I hate to say it; but I’m not much of a television watcher (or even a Wheel Watcher) anymore. Maybe it’s because I no longer share the same tastes in shows as my TV-monopolizing husband and children. (“Dad, hurry up! 1000 Ways to Die is On.“) Or that I’ve grown up and taken on loftier things (“Mommy, are you farming on Facebook again?”). Or simply that my passion for reading has grown since I’ve become a published author and prayed that anyone would read my book). Whatever the reason, there are very few shows that I will watch, with one exception.
I’m addicted to the Real Housewives of Beverly Hills (Bravo TV, Thursday nights).
I’m particularly enthralled by Camille Grammar, soon-to-be-ex wife of actor Kelsey Grammar. It’s not like Camille and I have anything in common. For example, she has a tennis court and a handsome instructor; while I have my living room and my WII. She plans a party by calling her caterer and chef; I plan mine by calling across the street to my neighbor. (“Hey Juli, don’t forget the Miller Lite and Cheetos.”).We do share a common bond of being stressed out mothers. She (and her three nannies) know how hard it is to take care of children. And like me, she gets stuck planning and packing for vacations (though she just has to pick up the phone and call her house manager in Hawaii to tell him to turn on the hot tub and stock the fridge while I have to call Motel 6 and make sure they have hot water.)
Maybe I’m obsessed with Camille and the others because they pretty much have everything they could want — beautiful houses,gorgeous wardrobes, fancy cars, French maids, personal assistants, and pets who live even better than we do (I think Lisa’s dog, Jiggy, is on the Forbes’ richest pet list, just behind Leona Helmsley’s). Yet, as I watch the show I can’t help but feel sadness for them. Sadness that they are so caught up in perfection. They can’t even walk across the street without having a hairstylist flown in. (“Can I borrow a cup of Botox? I’ll be over in 8 hours to pick it up.”) This is in great contrast to me — who visits neighbors in my pajamas. (“Gene, I’m really glad that you feel comfortable enough to come over in your hair rollers.”) I have to say that I’d take my crazy imperfect life (with my messy house, imperfect husband, special children, and poorly trained dogs) over theirs any day. I’ve had the most amazing people choose to be my friends just because of my imperfections. I have children who have given me the gift of acceptance, compassion, and patience (on most days). I have a husband who has stuck by me in the best and worst of times and who appreciates the little things in life. “You look beautiful today, Gene. Did you comb your hair just for me?” And a sister who wasn’t a child TV star (save for her work on in-store security cameras) and who isn’t jealous of me. “Gene, I love that you’re as dumb as I am now.”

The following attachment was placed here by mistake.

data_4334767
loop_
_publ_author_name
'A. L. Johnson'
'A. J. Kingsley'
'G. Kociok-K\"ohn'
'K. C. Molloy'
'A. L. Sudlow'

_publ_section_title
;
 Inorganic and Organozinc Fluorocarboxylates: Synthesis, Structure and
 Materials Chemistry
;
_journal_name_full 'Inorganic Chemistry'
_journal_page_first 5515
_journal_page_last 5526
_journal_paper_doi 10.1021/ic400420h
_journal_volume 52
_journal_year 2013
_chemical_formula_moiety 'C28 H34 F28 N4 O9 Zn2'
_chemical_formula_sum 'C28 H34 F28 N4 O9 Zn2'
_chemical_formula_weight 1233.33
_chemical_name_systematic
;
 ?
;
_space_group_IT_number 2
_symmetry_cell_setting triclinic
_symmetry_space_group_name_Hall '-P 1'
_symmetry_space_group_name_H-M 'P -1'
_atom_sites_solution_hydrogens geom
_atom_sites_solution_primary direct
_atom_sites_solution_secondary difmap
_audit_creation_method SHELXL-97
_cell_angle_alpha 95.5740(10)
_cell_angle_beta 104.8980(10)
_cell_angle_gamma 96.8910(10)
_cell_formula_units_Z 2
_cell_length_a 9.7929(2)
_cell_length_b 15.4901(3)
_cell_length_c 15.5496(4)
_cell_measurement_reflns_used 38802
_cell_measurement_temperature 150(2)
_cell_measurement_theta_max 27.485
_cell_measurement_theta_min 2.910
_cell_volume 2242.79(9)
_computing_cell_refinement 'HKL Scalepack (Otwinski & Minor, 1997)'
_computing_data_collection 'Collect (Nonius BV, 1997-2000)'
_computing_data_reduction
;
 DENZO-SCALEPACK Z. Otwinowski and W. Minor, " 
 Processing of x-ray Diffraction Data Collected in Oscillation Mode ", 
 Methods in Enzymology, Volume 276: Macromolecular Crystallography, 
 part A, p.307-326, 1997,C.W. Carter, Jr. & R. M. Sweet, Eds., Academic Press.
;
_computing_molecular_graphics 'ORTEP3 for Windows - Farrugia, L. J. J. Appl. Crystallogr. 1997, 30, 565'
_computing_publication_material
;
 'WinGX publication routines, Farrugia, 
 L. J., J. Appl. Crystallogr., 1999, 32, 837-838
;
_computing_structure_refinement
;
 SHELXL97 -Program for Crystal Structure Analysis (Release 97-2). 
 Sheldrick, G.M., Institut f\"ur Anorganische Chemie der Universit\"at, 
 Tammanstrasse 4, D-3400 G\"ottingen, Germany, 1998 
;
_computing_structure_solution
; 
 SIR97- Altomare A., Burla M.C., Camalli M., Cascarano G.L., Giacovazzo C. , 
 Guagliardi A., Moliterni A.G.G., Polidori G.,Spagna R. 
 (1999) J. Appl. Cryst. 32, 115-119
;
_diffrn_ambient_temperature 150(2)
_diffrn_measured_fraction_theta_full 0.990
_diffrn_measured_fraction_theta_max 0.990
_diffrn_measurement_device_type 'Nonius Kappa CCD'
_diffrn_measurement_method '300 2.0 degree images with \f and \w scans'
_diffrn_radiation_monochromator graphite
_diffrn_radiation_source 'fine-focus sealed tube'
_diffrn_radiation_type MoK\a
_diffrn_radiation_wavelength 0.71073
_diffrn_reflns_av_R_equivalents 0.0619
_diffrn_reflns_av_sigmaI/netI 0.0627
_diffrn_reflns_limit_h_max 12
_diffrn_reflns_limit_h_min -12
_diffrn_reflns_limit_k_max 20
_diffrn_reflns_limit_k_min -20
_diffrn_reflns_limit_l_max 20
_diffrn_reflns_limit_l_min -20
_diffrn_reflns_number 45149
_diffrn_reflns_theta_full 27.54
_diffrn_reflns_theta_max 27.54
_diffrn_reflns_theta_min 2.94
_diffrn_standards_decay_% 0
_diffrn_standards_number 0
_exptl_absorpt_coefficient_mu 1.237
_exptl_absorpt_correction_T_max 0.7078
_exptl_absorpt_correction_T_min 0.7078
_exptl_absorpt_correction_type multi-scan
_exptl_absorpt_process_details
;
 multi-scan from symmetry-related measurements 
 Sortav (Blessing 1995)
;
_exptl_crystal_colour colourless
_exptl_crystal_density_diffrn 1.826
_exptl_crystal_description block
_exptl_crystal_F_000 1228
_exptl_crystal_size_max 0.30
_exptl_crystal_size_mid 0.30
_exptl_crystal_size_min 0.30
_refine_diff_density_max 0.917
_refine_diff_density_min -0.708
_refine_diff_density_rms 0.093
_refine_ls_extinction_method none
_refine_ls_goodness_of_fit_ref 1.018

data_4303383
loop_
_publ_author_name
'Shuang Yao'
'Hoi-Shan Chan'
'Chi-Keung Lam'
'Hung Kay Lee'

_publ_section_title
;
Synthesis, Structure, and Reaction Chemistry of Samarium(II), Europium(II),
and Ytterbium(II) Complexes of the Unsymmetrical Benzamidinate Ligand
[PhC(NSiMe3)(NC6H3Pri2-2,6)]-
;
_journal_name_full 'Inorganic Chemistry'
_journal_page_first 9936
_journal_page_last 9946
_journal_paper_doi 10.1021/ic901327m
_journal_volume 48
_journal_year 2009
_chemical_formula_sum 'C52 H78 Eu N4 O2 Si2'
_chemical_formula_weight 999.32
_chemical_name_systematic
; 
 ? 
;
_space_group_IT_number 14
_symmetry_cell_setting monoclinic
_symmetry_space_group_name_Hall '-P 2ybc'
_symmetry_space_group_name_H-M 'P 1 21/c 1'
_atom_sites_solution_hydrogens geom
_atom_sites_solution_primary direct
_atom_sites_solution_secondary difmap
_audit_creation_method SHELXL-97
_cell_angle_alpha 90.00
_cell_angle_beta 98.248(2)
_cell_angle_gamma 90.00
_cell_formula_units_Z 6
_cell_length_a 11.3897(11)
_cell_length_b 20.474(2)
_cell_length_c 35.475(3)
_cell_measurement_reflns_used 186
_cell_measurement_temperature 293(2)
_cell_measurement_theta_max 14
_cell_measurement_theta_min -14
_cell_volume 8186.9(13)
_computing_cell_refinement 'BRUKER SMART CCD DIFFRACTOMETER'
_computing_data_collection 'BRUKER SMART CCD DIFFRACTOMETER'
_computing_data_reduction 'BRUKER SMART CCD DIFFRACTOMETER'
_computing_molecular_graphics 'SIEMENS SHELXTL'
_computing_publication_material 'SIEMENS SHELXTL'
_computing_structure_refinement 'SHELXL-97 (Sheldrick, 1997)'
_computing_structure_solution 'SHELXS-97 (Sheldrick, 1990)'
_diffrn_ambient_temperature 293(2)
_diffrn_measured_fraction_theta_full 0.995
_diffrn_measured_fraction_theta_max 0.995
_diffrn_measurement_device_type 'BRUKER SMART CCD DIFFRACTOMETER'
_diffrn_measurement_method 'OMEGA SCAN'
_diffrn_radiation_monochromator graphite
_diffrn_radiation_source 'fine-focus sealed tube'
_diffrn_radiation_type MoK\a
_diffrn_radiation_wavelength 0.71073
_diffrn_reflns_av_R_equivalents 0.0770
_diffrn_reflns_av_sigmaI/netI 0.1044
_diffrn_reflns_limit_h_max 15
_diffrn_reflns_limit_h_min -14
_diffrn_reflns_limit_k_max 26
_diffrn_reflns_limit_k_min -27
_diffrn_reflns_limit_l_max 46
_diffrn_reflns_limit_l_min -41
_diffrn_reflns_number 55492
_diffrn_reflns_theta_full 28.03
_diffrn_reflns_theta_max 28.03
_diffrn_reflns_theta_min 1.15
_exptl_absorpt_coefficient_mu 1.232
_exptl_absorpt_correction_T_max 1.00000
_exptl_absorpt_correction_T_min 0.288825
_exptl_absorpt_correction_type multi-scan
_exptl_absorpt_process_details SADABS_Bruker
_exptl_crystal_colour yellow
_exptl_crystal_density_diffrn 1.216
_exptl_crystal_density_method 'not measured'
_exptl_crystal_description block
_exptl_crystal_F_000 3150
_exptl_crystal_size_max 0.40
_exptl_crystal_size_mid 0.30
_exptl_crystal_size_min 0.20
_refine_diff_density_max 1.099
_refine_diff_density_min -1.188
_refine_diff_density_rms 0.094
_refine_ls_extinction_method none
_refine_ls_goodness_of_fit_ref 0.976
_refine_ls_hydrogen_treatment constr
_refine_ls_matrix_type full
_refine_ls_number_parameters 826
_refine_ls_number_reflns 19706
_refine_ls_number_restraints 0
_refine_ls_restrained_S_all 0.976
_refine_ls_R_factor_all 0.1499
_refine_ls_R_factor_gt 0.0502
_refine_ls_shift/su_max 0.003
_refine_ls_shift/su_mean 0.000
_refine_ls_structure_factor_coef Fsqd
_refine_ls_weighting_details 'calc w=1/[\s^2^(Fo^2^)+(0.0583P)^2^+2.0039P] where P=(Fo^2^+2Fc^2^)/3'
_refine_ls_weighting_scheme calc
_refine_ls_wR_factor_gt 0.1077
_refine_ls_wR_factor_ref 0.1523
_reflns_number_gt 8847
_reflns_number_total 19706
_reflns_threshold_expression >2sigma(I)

To me, this is living real — and it’s a hell of a lot more interesting. I never know what each day will bring me (though I do know it won’t be a make-up artist or hairstylist).
What do you think of the Real Housewives?